The most impressive analysis in the book relates to Romantic painting, in particular the work of Caspar David Friedrich. Here, Calhoon engages an analysis of how image composition relates to the landscape. Friedrich’s The Monk by the Sea (1810), which famously depicts a tiny figure exposed to the terrifying vastness of the landscape in which it is positioned, presumes a static viewer. The viewer, in apprehending the vastness, cannot but scan the large canvas from side to side, as though “panning” from one position to another. Drawing on the insights from the art historian Wilhelm Worringer, Calhoon notes that the movement of the viewer’s relation to the content of the painting itself “reduc[es] its depth, and thereby heighten[s] the subject’s confrontation with the Absolute” (33). Such exciting deployment of cinematic terminology affords Calhoon the chance to assess an affective consequence of Friedrich’s painting, which itself relates to quietude, but also helps sharpen a method about how to approach vast landscape analysis in cinema. Here, the longshot landscapes of Fritz Lang’s Siegfried (1924), shot with a stable camera, can be approached with the same type of dynamism of an imagined “pan” even when this is not actually formally present in the film.
Cinema scholars reading Calhoon’s book might be disappointed in the very framing of his undertaking. In foregrounding aesthetic qualities that cinema shares with other discourses, the study does not allot space to acknowledge nor aims to explore the specificity of the cinematic medium. Even the recourse to psychoanalytic film theory itself serves as means to link cinematic concerns to those affiliated with Romanticism. Calhoon even distances himself from media theory with disclaimers such as these: “Whether everything in cinema is truly based on machines is debatable” (85). This, to me, seems like a missed opportunity to use cinema’s media-specificity to connect the insights in his study to related scholarship on Weimar cinema. Steve Choe’s Afterlives: Allegories of Film and Mortality in Early Weimar Germany(2014) offers a fruitful avenue in this regard. The study details how Weimar cinema’s intellectual commitment to animation itself reflects a type of medial awareness of its own technological capacities that aligns with some of the claims Calhoon advances about aesthetics.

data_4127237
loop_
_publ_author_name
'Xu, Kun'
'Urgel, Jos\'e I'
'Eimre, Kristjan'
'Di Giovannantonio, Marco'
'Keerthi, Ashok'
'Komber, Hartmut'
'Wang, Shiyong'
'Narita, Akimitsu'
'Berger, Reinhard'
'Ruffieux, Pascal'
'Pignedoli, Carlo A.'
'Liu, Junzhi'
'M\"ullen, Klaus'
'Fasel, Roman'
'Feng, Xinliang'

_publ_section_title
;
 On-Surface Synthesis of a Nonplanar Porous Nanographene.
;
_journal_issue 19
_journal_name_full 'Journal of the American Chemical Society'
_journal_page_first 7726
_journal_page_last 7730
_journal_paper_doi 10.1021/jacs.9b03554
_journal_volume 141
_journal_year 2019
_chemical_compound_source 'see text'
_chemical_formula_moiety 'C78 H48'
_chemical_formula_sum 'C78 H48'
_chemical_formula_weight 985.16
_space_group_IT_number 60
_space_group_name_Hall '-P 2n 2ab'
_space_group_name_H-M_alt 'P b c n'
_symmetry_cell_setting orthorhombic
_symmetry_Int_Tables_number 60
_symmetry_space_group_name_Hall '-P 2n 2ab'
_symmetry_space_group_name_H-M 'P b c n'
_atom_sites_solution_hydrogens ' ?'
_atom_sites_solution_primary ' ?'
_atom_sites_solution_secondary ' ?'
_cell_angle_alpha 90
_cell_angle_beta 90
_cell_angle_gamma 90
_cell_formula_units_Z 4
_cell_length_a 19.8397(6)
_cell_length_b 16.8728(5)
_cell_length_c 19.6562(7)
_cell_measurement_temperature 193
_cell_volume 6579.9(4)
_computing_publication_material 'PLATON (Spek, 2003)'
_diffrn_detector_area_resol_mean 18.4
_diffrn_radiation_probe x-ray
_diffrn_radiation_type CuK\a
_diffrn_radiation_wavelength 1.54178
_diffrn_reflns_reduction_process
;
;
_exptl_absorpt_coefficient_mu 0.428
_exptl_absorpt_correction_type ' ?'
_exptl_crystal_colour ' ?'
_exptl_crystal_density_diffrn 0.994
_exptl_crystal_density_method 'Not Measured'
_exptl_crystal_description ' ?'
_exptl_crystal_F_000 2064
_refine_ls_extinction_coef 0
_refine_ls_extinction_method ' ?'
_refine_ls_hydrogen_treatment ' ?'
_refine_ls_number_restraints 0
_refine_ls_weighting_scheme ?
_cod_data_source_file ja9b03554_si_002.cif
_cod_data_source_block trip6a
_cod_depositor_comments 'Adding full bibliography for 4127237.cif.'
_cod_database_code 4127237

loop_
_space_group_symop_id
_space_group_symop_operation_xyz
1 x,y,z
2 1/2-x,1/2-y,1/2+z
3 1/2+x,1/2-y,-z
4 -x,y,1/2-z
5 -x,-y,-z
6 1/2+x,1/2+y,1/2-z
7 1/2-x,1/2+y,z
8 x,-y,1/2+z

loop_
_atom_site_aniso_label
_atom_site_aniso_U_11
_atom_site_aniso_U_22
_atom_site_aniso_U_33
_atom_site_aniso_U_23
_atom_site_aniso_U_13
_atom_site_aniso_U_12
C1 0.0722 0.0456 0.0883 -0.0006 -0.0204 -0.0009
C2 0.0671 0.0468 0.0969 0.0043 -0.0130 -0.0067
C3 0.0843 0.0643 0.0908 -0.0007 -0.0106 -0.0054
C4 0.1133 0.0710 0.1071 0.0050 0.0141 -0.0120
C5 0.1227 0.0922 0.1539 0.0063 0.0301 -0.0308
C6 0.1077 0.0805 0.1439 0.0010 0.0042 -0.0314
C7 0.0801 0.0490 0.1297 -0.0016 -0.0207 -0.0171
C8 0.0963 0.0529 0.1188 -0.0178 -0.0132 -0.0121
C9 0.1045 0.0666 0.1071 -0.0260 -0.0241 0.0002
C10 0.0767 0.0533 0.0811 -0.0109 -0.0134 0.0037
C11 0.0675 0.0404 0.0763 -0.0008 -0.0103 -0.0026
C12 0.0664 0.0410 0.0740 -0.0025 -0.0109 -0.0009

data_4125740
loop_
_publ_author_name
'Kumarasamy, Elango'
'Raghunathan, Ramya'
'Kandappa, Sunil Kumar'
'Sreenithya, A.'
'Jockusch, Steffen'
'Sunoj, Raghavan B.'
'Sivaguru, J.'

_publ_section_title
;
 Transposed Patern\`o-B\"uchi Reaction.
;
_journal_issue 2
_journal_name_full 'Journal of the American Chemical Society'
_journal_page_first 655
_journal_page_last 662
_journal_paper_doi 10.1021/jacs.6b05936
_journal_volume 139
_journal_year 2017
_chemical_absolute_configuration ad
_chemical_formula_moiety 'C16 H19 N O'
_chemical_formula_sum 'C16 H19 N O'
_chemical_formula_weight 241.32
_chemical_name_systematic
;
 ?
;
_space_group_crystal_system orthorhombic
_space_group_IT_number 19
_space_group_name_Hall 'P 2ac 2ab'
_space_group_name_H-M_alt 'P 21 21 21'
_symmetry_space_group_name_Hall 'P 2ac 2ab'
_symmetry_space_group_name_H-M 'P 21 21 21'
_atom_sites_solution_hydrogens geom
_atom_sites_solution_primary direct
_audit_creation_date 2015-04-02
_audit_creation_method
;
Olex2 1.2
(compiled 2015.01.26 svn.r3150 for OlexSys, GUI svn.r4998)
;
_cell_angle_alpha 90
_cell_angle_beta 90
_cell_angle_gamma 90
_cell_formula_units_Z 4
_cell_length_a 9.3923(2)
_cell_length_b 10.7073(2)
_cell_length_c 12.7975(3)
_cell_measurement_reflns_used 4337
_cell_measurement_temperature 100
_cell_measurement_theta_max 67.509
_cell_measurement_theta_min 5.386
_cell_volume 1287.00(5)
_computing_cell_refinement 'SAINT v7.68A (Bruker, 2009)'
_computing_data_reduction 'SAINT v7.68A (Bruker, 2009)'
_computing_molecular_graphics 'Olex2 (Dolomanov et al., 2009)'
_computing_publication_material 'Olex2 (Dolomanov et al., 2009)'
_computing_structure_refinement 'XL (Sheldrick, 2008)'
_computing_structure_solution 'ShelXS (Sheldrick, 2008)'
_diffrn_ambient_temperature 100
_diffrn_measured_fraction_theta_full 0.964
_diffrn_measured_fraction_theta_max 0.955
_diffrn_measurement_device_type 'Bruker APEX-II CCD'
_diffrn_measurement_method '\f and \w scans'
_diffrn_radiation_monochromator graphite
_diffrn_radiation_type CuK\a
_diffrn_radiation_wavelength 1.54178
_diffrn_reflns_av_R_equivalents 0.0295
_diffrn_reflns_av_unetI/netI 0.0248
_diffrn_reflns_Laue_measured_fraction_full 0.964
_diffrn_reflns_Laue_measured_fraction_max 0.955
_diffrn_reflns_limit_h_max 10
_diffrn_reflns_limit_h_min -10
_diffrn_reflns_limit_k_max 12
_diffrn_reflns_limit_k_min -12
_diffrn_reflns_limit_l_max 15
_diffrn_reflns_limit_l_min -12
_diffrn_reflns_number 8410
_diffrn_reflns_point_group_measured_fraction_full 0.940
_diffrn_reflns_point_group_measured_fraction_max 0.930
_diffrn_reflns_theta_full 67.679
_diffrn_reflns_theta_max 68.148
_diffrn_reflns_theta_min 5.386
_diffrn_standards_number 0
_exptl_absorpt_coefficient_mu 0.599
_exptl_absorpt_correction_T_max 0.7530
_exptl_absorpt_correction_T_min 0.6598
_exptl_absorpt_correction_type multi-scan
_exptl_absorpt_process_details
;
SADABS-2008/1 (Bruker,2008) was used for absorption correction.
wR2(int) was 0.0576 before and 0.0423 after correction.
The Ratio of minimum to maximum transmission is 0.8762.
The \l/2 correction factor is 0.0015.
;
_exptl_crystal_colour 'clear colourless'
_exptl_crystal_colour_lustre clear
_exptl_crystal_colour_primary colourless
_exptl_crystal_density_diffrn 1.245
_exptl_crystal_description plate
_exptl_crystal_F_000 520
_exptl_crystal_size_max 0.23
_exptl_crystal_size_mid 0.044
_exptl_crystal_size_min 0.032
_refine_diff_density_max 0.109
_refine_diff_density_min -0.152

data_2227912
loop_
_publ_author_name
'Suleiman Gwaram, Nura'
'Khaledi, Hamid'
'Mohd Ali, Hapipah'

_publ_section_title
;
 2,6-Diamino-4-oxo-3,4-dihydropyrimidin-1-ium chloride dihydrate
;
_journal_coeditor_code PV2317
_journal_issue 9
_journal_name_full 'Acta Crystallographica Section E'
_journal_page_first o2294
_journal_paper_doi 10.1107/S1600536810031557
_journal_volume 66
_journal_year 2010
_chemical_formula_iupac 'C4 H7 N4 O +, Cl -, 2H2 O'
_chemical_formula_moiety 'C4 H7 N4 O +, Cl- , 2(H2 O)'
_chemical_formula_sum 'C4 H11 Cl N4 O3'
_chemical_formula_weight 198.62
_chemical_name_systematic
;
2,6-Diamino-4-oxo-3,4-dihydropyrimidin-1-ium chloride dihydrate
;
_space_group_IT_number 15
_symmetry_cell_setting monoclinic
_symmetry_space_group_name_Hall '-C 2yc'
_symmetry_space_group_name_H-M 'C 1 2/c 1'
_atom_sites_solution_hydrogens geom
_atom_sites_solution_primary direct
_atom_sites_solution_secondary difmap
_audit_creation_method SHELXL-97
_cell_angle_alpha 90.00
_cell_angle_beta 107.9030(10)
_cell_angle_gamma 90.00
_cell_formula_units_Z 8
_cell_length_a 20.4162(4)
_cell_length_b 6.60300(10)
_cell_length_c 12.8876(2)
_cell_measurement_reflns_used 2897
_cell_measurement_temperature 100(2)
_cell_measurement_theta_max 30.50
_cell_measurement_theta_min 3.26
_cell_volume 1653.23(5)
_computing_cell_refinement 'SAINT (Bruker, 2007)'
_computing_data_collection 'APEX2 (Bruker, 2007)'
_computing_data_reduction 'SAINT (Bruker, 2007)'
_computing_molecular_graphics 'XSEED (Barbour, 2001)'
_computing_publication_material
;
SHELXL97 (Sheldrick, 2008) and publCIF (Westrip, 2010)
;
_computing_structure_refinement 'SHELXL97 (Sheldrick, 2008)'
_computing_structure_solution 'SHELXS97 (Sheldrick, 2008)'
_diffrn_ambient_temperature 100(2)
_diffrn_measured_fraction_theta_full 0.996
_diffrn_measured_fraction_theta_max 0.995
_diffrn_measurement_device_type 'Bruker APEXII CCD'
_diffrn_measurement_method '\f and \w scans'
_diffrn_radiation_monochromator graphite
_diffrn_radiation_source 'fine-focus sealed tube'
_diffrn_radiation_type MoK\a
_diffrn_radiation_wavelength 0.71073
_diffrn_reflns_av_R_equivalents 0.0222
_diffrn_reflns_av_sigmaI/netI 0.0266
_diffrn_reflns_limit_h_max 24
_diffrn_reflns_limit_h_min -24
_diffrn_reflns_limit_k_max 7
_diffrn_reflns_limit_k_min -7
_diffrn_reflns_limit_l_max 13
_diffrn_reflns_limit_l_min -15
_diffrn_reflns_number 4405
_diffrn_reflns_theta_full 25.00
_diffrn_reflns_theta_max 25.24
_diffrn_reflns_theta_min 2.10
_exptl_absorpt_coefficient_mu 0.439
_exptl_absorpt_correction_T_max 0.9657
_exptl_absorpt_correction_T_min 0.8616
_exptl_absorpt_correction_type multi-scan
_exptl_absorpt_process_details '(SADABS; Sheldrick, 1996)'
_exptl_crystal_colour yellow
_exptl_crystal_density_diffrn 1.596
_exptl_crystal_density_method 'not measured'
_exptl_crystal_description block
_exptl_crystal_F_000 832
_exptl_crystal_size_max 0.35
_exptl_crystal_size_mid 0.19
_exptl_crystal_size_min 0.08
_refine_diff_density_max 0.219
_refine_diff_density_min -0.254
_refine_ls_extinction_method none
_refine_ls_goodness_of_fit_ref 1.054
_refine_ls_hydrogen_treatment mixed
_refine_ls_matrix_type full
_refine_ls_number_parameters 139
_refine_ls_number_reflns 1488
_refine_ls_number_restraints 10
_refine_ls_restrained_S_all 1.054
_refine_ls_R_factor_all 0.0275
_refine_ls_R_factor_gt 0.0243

Admittedly, I remain hesitant to suggest the study engage with more scholarship than it already does for the mere reason that its denseness at times poses reading challenges to even informed readers. Although broken up into an introduction and seven chapters over the course of some 200 pages of text, each chapter contains reflections about Romantic philosophy, literature, poetry, sometimes shifting focus points from one paragraph to the next. Indeed, it is surprising that such a dense study lacks a proper conclusion that would help offer some stability to what might otherwise be read as at times loosely connected reflections. In this regard, the study would be of interest to advanced scholars of Weimar cinema well-read in the German and European aesthetic traditions of the nineteenth century. Its richness demands a patient reader, but one who will no doubt be left inspired by what comparative media studies affords to cinema studies.
Ervin Malakaj is assistant professor of German studies and affiliate faculty in the Centre for European Studies at the University of British Columbia. Next to articles and chapters on media studies and queer film studies, he has co-edited three volumes on topics ranging from nineteenth century literary studies, interdisciplinary approaches to slapstick, and critical approaches to German studies.
The Long Century’s Long Shadow: Weimar Cinema and the Romantic Modern
By Kenneth S. Calhoon
Publisher: University of Toronto Press
Hardcover / 288 pages / 2021
Eisner, Lotte. 2008. The Haunted Screen: Expressionism in the German Cinema and the Influence of Max Reinhardt. Translated by Roger Greaves. Berkeley: University of California Press.
Kaes, Anton, Martin Jay, and Edward Dimendberg. Eds. 1995. The Weimar Republic Sourcebook. Berkeley: University of California Press.
Published on November 9, 2021